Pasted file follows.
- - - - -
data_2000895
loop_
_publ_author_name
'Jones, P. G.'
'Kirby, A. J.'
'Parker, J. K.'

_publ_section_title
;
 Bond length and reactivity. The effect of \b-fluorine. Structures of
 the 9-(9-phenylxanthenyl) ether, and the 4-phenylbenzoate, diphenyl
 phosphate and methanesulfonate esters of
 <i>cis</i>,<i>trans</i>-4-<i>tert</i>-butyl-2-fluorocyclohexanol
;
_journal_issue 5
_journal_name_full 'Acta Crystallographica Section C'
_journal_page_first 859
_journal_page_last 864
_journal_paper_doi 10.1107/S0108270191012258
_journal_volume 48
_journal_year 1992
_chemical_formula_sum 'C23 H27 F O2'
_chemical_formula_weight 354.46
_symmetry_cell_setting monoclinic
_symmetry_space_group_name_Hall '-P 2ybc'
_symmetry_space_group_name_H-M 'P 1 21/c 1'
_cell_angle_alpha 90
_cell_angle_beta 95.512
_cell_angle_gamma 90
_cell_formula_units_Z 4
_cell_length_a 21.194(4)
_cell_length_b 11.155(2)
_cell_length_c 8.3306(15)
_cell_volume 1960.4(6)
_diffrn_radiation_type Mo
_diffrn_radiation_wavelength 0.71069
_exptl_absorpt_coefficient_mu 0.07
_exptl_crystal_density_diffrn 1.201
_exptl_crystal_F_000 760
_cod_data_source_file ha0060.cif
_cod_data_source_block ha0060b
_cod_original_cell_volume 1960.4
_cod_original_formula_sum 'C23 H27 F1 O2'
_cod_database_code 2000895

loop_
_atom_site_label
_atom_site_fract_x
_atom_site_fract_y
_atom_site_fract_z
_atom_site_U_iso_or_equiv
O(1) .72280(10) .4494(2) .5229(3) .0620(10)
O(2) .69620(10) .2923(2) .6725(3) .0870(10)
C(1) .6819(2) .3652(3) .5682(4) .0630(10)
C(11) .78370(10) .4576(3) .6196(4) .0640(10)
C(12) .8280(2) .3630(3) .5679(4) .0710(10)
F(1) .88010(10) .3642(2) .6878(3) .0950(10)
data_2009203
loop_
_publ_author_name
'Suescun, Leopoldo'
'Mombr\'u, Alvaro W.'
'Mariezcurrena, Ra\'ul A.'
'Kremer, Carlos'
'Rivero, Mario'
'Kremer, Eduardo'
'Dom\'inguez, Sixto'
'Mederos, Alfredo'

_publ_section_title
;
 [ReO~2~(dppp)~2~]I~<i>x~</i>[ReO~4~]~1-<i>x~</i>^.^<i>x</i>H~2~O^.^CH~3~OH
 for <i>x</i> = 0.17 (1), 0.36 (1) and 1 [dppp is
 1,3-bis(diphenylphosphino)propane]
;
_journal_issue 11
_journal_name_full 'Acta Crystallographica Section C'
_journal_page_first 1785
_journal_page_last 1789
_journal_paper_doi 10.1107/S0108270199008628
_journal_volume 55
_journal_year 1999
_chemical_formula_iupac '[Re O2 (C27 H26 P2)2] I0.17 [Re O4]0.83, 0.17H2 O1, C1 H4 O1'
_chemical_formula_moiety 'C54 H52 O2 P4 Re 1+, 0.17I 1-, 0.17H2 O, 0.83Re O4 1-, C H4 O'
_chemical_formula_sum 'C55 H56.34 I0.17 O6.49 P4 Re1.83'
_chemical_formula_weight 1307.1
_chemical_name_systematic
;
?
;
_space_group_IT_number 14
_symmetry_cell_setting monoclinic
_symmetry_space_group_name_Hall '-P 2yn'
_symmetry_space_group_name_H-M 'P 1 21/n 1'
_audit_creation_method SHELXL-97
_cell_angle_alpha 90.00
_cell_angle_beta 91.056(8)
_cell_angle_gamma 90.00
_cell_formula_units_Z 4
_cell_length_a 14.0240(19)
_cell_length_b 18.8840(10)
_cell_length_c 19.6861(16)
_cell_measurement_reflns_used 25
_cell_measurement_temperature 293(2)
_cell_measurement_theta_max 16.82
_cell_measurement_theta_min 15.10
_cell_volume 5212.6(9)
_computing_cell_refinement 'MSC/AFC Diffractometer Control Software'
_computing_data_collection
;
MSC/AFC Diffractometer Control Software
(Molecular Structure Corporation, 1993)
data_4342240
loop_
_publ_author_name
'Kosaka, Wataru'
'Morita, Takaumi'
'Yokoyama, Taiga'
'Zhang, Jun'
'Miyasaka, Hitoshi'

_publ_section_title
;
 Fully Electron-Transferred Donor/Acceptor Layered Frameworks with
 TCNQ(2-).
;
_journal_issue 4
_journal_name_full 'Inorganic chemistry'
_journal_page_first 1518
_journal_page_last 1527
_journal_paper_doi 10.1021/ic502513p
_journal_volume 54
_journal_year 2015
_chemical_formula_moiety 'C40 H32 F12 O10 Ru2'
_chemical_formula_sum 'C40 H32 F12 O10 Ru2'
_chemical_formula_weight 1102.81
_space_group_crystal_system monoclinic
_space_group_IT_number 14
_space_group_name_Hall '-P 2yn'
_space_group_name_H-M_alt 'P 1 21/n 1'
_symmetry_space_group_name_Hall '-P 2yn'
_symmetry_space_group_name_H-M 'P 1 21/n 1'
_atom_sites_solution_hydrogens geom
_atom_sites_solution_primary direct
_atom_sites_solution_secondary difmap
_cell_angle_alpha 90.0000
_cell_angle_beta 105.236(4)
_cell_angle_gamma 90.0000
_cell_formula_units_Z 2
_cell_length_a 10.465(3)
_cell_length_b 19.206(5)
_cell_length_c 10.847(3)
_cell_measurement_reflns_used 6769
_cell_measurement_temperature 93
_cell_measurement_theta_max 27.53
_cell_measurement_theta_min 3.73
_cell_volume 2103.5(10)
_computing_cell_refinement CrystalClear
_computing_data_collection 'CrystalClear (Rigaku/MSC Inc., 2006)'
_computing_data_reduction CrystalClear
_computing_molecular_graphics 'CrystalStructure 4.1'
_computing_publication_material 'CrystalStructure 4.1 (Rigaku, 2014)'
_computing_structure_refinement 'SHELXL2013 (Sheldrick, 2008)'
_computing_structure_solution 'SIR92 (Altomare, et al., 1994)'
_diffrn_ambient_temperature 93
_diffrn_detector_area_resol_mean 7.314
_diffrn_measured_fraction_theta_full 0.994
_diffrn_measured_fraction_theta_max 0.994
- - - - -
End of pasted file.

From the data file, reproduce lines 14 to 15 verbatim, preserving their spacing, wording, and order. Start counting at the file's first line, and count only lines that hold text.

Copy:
_journal_issue 5
_journal_name_full 'Acta Crystallographica Section C'